One of the easiest things to get accustomed to in fiction is the physical constraint from which we are free. Your suitcase can carry all kinds of weaponry and lab equipment. How great would it be if we could translate this fantastic weightlessness to EdTech? To have every tool and dashboard, every Analytics stream, ready and at our fingertips. On to fight the big boss!
In our non-fictional world, not even taking advantage of the best technology out there will set you free from trade-offs, but this does not mean you have to completely remove all fantasy from your practice. Narratives can be a powerful way to frame the stakes and actors involved in any given situation. Evidence continues to support this idea in business scenarios and scientific literature. Healthcare practitioners increase their quality of care by considering a patient’s life story. Scripting techniques are improving crime prevention models and enhancing the paths of professional development for educators. Moodle itself is embracing human-centered design, where case scenarios get the front seat. These are only some of the latest examples.
When it comes to learning, narratives can serve many roles. They can help “humanize” an academic problem by replacing blame with understanding. Later on, a narrative can make it easier for a community to rally around a solution, which in turn might encourage you to face bigger challenges and take definitive action. Finally, framing yourself as a “detective” in charge, rather than an analytics “prophet” or “salesperson” can keep you focused on solving the mystery. It can make you quicker to get rid of a tool that’s not effective but merely weighing down your digital backpack or wallet; all while increasing your skills in the ones you use ever-sharp.
Your own academic ‘whodunit’
If you are interested in taking advantage of storytelling to increase the power of your analytics, it is hard to find a better way to start than by taking on a simple writing exercise, very much like those used in coaching and design thinking sessions today. First, identify the elements listed below. Then, use them in to write a simple story with a beginning, a conflict, and a resolution.
A crime committed: Low scores, participation rates, dropping out. Find the shortfall that is most critical or threatening to your community.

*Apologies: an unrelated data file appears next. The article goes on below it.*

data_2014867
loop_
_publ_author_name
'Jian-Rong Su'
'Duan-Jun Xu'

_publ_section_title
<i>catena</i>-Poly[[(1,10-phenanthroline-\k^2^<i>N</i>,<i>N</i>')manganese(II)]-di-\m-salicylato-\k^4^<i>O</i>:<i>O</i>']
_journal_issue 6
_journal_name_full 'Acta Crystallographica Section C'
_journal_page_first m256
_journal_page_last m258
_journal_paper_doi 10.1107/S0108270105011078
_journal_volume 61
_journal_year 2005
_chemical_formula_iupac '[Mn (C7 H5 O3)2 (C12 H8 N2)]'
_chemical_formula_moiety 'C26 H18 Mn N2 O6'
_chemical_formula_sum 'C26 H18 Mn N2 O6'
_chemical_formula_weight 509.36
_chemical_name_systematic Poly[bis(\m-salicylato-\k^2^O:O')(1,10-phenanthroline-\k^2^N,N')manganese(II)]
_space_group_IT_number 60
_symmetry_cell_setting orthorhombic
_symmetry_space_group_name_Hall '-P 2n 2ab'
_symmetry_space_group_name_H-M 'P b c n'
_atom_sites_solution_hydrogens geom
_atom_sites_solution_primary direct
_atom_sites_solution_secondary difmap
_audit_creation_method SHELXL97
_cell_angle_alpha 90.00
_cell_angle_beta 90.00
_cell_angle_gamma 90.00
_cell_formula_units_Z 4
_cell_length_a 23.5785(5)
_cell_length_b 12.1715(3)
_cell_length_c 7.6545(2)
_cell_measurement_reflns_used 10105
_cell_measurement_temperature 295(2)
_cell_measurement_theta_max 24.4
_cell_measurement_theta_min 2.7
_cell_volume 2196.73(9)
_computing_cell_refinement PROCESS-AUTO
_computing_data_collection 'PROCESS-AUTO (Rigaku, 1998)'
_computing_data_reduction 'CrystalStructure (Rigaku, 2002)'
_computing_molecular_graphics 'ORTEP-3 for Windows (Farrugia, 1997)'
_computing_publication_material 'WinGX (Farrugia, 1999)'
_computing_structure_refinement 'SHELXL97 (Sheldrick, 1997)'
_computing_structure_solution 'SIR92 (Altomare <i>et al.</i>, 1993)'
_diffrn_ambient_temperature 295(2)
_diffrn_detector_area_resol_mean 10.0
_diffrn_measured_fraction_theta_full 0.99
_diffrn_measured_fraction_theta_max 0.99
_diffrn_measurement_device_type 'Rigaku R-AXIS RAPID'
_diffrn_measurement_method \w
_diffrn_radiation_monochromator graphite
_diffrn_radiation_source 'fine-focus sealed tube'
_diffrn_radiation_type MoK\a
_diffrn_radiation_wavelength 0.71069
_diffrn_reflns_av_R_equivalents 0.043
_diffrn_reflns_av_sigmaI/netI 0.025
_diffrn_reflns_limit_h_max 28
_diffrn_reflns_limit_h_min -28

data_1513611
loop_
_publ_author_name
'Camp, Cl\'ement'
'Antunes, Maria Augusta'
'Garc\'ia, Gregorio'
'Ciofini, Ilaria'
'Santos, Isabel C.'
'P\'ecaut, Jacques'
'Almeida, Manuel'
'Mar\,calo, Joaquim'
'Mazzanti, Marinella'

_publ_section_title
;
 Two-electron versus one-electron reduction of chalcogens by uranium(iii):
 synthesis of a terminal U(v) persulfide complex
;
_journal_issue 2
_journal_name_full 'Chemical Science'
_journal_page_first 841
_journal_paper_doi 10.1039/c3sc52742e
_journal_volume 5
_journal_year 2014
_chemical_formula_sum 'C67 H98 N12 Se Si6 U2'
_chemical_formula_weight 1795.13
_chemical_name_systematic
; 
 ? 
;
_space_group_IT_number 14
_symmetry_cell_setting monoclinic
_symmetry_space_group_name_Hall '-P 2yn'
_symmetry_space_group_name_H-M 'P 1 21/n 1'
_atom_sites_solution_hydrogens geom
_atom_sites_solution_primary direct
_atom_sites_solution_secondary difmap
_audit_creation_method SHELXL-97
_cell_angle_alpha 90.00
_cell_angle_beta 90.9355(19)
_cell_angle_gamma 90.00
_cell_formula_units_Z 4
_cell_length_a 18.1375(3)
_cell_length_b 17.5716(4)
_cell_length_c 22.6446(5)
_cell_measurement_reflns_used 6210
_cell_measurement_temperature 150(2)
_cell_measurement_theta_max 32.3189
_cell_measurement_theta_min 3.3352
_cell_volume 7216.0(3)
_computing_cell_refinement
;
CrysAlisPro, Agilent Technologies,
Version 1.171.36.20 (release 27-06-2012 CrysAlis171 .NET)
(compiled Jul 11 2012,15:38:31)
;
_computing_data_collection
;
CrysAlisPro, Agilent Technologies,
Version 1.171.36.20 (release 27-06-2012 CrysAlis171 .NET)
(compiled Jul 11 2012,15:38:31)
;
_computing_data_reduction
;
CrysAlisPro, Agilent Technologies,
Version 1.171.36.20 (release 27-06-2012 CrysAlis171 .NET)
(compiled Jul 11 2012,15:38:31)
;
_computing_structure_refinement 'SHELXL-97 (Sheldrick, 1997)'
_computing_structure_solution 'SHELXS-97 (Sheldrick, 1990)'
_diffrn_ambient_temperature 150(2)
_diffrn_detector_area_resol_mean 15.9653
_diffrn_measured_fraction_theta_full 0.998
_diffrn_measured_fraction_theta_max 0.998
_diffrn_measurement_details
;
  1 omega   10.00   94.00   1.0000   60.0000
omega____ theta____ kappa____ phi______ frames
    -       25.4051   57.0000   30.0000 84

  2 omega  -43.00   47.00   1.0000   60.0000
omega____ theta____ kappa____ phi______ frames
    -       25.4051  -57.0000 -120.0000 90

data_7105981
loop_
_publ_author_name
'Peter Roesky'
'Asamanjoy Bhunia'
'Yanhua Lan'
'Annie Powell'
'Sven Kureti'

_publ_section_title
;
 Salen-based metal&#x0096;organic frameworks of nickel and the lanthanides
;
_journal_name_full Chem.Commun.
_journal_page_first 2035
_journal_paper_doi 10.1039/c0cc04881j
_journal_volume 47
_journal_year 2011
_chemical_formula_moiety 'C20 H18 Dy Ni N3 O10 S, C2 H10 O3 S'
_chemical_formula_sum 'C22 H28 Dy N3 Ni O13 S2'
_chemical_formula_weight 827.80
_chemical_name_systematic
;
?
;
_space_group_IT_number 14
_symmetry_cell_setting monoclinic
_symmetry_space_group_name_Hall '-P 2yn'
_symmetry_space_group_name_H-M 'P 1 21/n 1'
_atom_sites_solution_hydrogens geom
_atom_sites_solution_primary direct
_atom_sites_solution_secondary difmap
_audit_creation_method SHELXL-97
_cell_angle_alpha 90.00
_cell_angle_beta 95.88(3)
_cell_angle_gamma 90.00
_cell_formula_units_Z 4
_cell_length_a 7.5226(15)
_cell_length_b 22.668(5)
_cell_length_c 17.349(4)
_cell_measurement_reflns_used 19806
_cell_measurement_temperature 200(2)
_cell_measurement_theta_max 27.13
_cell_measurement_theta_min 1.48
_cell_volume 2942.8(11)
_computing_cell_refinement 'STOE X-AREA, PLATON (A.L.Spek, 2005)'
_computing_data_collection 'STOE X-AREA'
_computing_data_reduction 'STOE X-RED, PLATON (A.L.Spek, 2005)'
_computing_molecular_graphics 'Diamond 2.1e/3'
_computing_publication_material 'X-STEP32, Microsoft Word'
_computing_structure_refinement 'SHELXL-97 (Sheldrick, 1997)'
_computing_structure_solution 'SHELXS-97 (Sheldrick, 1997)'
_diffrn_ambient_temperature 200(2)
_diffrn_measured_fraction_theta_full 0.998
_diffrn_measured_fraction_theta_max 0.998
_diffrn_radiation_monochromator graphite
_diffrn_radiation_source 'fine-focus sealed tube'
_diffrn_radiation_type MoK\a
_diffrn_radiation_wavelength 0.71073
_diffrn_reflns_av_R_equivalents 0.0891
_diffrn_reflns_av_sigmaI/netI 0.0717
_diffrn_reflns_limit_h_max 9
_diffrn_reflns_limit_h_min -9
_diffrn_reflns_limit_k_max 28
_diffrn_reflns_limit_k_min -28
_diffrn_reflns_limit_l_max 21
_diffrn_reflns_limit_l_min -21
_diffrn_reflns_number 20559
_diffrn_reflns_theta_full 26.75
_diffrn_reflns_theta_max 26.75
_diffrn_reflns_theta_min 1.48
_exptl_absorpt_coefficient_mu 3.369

A “villain”: Who could be this somber character with no business coming into your learning organization?
A victim: What is the villain’s pattern? Who is being targeted in your community?
Weapon, place, and time: For the victim, it was like any other day until the villain struck. When, where, and how did the villain deal the fatal blow?
Trial, sentencing, and punishment: Your mission is to put the pieces together and present them to an impartial party. Only when they are convinced can your organization take proper measures to ensure justice is served.
If you think about it, analytics are embedded throughout these elements. Only a rigorous use of data lets you identify the problem and guarantees that the measures taken to banish them from your community are working properly. This also stresses the value of empowering communities through Analytics literacy. As some established educational success cases show, when it comes to learning outcomes, it does take a village. Of course, you can always get a helping hand from a quantitative storyteller.
An unsuspecting benefit of using analytics to profile a villain is the ability to fight discrimination. Before, if a general-purpose chart shows significant differences in academic performance between social groups, it’s too easy to conclude that these groups are the problem. Or worse, that they “bring” problems to your institution. But if you create an enemy to attribute these shortfalls, then these vulnerable groups are now victims of wrongdoing. The word ‘victim’ deserves great care: it should be defined solely by evidence and not by anyone’s perceptions, otherwise, it could create more harm than good. Using the right tools and data becomes a forensic exercise, whose success not only redeems the affected party but reaffirms a sense of justice and trust for the community as a whole.
A storytelling layer in the planning stage of an intervention can give you control of the ways in which the events unfold. If your project is underway, narratives can still be helpful in helping you understand your students. The point is, managing the story as soon as possible will give you greater benefits. In cases of inconsistently tracked behavior, such as self-paced learning, the right frame makes all the difference, as the Analytics team at Moodle HQ discusses in this Moodle Forum thread.
This Moodle Practice related post is made possible by: eThink Education, a Certified Moodle Partner that provides a fully-managed Moodle experience including implementation, integration, cloud-hosting, and management services. To learn more about eThink, click here.